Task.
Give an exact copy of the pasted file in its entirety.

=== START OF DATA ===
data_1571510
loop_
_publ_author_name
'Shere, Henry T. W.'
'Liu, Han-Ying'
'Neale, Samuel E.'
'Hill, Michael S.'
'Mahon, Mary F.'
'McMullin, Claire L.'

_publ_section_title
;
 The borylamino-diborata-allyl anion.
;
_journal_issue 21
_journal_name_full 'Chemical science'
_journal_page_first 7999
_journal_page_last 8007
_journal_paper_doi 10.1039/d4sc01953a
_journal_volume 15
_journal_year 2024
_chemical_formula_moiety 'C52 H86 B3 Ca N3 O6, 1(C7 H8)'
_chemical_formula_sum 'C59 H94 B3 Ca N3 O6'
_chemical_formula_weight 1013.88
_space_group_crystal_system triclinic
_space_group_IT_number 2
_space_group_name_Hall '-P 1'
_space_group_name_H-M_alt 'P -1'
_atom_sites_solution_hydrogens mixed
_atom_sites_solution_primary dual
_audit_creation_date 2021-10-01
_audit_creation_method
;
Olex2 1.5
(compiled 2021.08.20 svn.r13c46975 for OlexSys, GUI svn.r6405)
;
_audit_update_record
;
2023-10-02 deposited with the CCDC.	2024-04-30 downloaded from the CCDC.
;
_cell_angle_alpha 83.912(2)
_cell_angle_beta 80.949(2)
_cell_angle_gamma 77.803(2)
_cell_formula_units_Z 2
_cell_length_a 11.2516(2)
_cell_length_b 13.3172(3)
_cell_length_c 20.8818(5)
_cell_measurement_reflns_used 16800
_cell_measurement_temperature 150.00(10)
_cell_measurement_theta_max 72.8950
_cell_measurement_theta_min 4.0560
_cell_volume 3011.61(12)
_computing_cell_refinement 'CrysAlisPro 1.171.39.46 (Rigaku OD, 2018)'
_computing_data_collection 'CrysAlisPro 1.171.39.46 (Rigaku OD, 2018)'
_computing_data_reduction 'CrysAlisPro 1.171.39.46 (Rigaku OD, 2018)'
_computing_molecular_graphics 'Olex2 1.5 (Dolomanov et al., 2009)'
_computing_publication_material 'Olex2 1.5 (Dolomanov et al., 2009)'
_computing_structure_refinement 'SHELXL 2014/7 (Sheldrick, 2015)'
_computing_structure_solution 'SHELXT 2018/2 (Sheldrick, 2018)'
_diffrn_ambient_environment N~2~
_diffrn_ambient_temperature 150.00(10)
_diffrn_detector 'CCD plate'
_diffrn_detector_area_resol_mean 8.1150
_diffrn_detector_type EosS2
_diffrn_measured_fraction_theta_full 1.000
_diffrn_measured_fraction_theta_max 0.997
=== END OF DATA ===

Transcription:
data_1571510
loop_
_publ_author_name
'Shere, Henry T. W.'
'Liu, Han-Ying'
'Neale, Samuel E.'
'Hill, Michael S.'
'Mahon, Mary F.'
'McMullin, Claire L.'

_publ_section_title
;
 The borylamino-diborata-allyl anion.
;
_journal_issue 21
_journal_name_full 'Chemical science'
_journal_page_first 7999
_journal_page_last 8007
_journal_paper_doi 10.1039/d4sc01953a
_journal_volume 15
_journal_year 2024
_chemical_formula_moiety 'C52 H86 B3 Ca N3 O6, 1(C7 H8)'
_chemical_formula_sum 'C59 H94 B3 Ca N3 O6'
_chemical_formula_weight 1013.88
_space_group_crystal_system triclinic
_space_group_IT_number 2
_space_group_name_Hall '-P 1'
_space_group_name_H-M_alt 'P -1'
_atom_sites_solution_hydrogens mixed
_atom_sites_solution_primary dual
_audit_creation_date 2021-10-01
_audit_creation_method
;
Olex2 1.5
(compiled 2021.08.20 svn.r13c46975 for OlexSys, GUI svn.r6405)
;
_audit_update_record
;
2023-10-02 deposited with the CCDC.	2024-04-30 downloaded from the CCDC.
;
_cell_angle_alpha 83.912(2)
_cell_angle_beta 80.949(2)
_cell_angle_gamma 77.803(2)
_cell_formula_units_Z 2
_cell_length_a 11.2516(2)
_cell_length_b 13.3172(3)
_cell_length_c 20.8818(5)
_cell_measurement_reflns_used 16800
_cell_measurement_temperature 150.00(10)
_cell_measurement_theta_max 72.8950
_cell_measurement_theta_min 4.0560
_cell_volume 3011.61(12)
_computing_cell_refinement 'CrysAlisPro 1.171.39.46 (Rigaku OD, 2018)'
_computing_data_collection 'CrysAlisPro 1.171.39.46 (Rigaku OD, 2018)'
_computing_data_reduction 'CrysAlisPro 1.171.39.46 (Rigaku OD, 2018)'
_computing_molecular_graphics 'Olex2 1.5 (Dolomanov et al., 2009)'
_computing_publication_material 'Olex2 1.5 (Dolomanov et al., 2009)'
_computing_structure_refinement 'SHELXL 2014/7 (Sheldrick, 2015)'
_computing_structure_solution 'SHELXT 2018/2 (Sheldrick, 2018)'
_diffrn_ambient_environment N~2~
_diffrn_ambient_temperature 150.00(10)
_diffrn_detector 'CCD plate'
_diffrn_detector_area_resol_mean 8.1150
_diffrn_detector_type EosS2
_diffrn_measured_fraction_theta_full 1.000
_diffrn_measured_fraction_theta_max 0.997